Tuesday, May 29, 2018

[2017-18 State Legislative Review: Proposed Primary Movement] "Flamethrower" Presidential Primary Bill Gets Bogged Down in Texas

This post is part of a series examining efforts -- both attempted and successful -- to move presidential primary election dates for 2020 during the now-adjourning 2017-2018 state legislative sessions in capitols across the country. While shifts tend to be rare in sessions immediately following a presidential election, introduced legislation is more common albeit unsuccessful more often than not.

This is a fun one.

During the 2017 Texas state legislative session, Rep. Lyle Larson (R-122, San Antonio) once again introduced proactive legislation to move the presidential primary (and all others that are traditionally consolidated with it in the Lone Star state) to the fourth Tuesday in January. HB 3180 would have had the same effect as the legislation Larson authored in 2015. And it ended up in the same place: on the sidelines as the legislature wrapped up its business.

This is a fun one because the committee discussion around it neatly encapsulated the thinking of many frontloading era state legislators. That basically amounts to "Why do Iowa and New Hampshire get to have all the fun? Why can't we jump on that bandwagon too? Or have our turn in the first-in-the-nation spotlight?"

For years it was enough for states -- state legislators and state legislatures -- to move up and cluster their primaries and caucuses on the earliest date allowed by the national parties. There were exceptions -- the attempted Delaware incursion on New Hampshire's turf in 1996 comes to mind -- but the early states were able to maneuver around that threat and watched most states file in behind them, clustered on the first Tuesday in either February or March (depending on the cycle and the rules).

That changed in the 2008 cycle when Florida and Michigan, two larger states, pushed their presidential primaries into January and forced Iowa and New Hampshire to the cusp of 2007 contests.    The January 15 position Michigan carved out for its primary left just enough space on the calendar to fit New Hampshire in a week before on January 8. However, Iowa had to violate its own eight day buffer and settle for a January 3 date to avoid pushing into 2007 (and the end of year holiday season). In other words, the early states got pressure from both ends: Florida and Michigan on the back end and the new year on the front side.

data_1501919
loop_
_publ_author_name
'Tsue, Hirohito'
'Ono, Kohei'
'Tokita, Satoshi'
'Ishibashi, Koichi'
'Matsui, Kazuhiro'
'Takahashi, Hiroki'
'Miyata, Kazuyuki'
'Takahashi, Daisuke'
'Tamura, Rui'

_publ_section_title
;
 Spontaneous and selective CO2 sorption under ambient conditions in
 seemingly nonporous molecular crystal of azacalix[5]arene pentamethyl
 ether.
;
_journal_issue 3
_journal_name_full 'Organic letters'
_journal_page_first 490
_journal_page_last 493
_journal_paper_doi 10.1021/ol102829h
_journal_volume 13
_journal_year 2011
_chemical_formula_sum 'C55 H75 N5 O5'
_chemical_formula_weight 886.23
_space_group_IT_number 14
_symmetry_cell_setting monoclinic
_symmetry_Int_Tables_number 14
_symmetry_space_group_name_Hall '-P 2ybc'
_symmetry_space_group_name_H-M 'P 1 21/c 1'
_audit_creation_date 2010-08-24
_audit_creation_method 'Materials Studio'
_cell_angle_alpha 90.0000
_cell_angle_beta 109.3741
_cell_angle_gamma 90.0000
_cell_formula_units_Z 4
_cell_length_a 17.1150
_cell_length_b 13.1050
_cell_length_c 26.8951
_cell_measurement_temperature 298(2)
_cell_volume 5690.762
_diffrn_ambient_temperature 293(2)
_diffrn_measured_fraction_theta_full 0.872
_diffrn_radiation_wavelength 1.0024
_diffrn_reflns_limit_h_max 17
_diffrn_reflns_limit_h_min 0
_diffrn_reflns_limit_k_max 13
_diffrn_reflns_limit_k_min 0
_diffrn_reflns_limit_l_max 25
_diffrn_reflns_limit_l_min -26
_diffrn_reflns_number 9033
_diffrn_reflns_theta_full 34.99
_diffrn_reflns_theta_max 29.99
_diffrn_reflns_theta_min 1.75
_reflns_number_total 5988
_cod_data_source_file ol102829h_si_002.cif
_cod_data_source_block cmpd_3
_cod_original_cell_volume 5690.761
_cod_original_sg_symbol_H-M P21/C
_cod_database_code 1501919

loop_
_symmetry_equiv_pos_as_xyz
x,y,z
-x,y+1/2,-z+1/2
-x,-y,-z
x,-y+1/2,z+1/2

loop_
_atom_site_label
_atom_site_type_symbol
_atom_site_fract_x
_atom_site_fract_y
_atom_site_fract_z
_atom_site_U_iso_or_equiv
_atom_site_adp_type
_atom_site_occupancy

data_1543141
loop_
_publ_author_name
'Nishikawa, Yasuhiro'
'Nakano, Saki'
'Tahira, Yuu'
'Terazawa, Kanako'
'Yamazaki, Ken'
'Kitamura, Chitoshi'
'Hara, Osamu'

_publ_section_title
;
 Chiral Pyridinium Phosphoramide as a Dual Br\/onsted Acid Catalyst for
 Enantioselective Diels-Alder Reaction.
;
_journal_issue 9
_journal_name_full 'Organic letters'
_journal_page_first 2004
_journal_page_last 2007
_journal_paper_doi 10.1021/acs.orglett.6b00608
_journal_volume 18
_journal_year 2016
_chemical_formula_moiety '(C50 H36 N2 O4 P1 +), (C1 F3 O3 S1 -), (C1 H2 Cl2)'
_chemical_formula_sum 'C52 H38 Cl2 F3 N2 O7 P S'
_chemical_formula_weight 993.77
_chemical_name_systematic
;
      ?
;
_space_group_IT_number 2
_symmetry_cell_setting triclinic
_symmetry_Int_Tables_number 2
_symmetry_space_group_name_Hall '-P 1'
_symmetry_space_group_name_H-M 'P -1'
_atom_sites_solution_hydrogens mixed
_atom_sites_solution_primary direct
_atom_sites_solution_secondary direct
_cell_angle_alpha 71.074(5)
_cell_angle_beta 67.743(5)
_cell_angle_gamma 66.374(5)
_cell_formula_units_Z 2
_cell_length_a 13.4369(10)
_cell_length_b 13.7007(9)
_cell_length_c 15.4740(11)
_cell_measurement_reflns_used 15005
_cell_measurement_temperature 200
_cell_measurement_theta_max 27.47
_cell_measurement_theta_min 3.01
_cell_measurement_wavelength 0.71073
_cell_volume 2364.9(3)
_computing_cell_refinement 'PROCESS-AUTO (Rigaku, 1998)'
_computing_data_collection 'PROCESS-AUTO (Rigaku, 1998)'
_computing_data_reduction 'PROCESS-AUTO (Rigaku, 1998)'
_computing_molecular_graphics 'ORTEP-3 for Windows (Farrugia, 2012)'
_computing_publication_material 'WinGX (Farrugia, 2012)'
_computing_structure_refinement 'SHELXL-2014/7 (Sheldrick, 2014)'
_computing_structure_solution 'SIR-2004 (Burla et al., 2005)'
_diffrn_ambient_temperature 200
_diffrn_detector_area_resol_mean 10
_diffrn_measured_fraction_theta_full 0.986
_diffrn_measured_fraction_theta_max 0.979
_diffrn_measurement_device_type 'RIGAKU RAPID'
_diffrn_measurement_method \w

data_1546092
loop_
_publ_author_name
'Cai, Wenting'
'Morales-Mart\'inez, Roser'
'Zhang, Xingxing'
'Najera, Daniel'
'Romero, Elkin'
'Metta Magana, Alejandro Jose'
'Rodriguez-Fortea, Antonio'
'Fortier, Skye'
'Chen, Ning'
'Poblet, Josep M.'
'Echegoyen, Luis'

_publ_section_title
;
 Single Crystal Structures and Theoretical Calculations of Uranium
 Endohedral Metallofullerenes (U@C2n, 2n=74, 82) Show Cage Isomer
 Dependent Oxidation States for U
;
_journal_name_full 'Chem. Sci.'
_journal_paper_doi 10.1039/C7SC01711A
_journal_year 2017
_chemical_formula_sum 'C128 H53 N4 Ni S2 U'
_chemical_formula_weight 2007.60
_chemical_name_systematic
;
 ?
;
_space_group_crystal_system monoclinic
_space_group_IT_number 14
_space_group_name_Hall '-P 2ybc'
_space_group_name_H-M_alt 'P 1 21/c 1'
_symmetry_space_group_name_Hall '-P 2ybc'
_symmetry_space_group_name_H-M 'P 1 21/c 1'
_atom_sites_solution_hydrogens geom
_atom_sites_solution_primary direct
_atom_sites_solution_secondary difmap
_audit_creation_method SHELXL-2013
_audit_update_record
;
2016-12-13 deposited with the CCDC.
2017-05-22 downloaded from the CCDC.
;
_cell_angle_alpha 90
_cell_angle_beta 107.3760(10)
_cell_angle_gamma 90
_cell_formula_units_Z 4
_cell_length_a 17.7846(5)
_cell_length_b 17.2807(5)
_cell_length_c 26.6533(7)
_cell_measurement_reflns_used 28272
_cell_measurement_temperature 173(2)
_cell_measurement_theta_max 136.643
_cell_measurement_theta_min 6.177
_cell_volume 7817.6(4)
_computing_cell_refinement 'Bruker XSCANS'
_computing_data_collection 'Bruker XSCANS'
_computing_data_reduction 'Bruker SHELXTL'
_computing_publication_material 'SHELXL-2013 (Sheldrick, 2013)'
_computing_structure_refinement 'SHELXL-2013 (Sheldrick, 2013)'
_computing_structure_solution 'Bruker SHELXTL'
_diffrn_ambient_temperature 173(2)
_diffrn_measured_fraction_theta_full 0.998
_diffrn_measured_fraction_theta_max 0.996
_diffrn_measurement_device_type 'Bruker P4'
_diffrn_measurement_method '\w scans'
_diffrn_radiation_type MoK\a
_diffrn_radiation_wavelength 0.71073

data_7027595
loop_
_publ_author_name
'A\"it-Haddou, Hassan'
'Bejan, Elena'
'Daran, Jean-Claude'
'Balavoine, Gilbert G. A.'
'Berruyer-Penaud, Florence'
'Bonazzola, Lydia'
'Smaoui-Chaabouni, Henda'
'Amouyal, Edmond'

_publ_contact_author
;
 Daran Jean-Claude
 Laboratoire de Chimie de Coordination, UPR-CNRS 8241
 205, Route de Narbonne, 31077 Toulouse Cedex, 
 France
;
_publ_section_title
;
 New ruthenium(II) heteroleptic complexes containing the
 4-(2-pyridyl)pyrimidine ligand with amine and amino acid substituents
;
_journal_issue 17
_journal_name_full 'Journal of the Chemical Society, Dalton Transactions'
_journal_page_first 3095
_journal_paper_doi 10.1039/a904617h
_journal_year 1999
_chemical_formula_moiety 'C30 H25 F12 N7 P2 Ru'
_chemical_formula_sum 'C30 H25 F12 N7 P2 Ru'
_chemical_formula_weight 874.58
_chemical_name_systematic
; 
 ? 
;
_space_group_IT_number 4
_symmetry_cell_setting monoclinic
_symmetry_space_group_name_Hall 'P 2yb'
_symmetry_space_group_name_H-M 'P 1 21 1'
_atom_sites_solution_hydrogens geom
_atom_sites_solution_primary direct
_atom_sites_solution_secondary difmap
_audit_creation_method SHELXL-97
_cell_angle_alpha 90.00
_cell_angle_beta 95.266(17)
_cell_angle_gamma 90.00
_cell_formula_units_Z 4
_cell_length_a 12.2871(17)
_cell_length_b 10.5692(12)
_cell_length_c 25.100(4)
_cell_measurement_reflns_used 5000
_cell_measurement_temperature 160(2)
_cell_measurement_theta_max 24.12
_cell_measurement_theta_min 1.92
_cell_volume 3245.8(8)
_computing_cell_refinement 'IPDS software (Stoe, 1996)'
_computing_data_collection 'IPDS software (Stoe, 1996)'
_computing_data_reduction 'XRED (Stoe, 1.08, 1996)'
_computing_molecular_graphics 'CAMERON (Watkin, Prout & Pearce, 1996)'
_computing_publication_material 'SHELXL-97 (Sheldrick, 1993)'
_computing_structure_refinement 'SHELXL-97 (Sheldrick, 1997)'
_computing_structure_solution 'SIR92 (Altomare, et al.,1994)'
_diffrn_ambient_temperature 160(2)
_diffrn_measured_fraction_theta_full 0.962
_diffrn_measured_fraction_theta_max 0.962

But a prospective Texas move to the end of January would be different (in isolation) from the provocative maneuvering of Florida and Michigan of 2008. Such a move would not -- as Larson suggested during the public committee hearing for HB 3180 -- be the opening move in a negotiation that would lead to Texas being the first primary. Rather, an end of January Texas primary would lead to much the same result as 2008. It would leave enough space in 2020 to fit the four carve-out states in with a squeeze similar to 2008 between Iowa and New Hampshire.

Of course, the national party rules have change since then to avoid just this sort of scenario. Importantly, the Republican Party added a super penalty to curb timing violations like the one Larson raised in this legislation; one that would penalize a January Texas primary by reducing the Republican delegation from the Lone Star state by over 90 percent. That complication was something voiced by Eric Opeila of the Republican Party of Texas when spoke against Larson's bill in the public hearing.

In fact, as was the case with Larson's 2015 version of the same bill, all those who rose to speak on the bill spoke against it. While all of the witnesses continued to voice opposition to the 2017 bill moving the primary to January, unlike 2015, they all universally offered sympathy for the cause: disrupting the early primary calendar.

Despite the unanimous opposition from those who spoke -- from both major state parties and election administrators -- in the public hearing, HB 3180 was unanimously passed by the House Elections Committee with a "do pass" recommendation. In fact, when it was re-introduced for that committee vote, Larson's bill was called "the flamethrower" before the committee chair said, "Let's send a message." That was a departure from the 2015 bill which was ultimately bottled up in committee where it died. The 2017 version met the same fate, but not before advancing from committee to the calendar for floor consideration (where it died).

That marks an incremental change from 2015, the end point of which would likely be replicated in 2019 should another version of this January Texas primary bill be introduced. And in the end, the benefits are clearly outweighed by the costs; in penalties and position. Texas would move up only to see the carve-out states shift up and past it leaving the Texas primary penalized and still in the fifth position it currently shares with other states on Super Tuesday.

The Texas bill has been added to the FHQ 2020 presidential primary calendar.

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